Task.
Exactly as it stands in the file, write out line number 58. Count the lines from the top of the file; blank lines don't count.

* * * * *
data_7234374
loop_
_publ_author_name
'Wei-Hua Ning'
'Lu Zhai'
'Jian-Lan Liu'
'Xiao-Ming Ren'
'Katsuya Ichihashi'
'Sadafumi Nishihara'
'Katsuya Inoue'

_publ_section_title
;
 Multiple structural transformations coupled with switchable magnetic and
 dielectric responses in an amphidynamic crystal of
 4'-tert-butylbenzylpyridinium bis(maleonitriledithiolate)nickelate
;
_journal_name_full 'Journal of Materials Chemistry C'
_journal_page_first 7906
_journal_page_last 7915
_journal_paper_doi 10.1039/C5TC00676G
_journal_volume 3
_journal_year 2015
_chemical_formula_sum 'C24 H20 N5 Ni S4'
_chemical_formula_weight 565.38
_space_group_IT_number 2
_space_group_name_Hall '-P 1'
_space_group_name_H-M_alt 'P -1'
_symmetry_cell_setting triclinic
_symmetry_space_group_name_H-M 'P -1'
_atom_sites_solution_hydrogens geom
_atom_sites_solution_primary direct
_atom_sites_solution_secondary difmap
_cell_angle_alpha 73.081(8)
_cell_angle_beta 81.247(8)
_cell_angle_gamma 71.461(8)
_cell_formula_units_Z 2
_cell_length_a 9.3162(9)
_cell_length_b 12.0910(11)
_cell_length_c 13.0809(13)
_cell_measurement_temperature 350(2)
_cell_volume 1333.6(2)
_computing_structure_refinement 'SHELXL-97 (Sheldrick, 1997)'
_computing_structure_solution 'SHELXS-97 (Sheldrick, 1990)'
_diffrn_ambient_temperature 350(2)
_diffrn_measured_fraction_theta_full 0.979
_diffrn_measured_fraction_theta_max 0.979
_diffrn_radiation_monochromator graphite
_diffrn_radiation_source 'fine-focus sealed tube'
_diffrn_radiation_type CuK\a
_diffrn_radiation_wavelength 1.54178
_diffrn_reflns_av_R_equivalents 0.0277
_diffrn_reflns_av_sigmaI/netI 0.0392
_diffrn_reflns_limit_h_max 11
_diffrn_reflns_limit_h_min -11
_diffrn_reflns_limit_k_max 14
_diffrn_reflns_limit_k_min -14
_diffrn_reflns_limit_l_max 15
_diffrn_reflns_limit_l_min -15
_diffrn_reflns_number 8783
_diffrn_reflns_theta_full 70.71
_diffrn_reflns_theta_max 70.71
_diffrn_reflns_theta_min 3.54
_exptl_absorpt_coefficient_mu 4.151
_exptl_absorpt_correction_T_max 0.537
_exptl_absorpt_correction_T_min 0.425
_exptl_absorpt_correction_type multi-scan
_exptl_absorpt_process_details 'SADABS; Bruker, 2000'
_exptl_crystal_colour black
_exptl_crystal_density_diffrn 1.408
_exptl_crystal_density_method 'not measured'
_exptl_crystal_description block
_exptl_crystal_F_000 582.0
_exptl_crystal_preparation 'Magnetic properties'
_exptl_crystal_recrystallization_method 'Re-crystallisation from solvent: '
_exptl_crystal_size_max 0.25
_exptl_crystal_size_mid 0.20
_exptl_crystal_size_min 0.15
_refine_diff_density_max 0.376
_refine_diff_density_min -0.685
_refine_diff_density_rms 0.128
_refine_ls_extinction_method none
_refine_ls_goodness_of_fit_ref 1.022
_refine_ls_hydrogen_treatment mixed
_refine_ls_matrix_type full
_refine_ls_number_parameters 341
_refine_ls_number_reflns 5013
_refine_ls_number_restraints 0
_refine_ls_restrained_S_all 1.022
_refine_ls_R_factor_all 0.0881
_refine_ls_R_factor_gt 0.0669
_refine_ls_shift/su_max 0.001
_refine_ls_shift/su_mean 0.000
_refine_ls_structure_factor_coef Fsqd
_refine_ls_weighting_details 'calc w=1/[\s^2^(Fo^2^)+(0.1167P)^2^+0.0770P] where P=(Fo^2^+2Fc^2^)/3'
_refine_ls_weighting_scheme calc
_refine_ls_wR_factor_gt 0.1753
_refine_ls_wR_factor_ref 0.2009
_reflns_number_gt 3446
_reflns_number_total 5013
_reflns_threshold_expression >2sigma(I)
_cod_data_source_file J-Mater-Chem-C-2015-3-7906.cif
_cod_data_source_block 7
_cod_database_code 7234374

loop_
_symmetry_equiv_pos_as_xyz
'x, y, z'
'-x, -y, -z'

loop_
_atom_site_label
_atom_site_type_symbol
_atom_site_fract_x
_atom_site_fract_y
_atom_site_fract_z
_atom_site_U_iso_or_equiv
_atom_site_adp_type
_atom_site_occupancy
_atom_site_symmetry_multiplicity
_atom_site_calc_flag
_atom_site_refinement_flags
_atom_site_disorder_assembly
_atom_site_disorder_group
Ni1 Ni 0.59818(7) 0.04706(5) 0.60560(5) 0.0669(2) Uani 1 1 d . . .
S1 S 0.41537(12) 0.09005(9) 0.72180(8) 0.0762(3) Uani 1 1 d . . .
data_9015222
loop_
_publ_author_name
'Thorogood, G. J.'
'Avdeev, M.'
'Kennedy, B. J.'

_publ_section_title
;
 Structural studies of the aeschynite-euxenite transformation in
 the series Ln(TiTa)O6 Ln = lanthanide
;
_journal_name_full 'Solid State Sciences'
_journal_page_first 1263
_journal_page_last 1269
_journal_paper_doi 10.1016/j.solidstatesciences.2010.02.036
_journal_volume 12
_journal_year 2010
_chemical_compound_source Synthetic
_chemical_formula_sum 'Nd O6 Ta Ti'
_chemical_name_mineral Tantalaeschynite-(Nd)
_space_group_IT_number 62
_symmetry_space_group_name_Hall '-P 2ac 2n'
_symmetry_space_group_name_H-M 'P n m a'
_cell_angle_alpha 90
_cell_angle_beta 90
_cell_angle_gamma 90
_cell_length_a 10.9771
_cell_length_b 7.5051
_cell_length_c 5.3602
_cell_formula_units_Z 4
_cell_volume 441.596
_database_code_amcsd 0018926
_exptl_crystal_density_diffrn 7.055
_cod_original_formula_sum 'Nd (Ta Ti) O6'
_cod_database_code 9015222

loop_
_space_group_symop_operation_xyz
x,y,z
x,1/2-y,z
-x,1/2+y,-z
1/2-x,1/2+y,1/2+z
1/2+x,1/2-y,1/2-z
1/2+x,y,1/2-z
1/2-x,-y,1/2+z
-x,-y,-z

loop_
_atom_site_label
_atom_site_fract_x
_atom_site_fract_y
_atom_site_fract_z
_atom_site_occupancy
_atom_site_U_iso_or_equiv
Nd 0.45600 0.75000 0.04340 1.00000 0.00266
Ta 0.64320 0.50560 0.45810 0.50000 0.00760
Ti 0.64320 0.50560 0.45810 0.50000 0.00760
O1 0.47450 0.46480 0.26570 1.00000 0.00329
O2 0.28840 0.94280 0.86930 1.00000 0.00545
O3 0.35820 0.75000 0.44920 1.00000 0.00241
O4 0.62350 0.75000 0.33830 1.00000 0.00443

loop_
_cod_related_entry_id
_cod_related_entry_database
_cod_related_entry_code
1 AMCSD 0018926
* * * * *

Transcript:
_diffrn_reflns_limit_l_min -15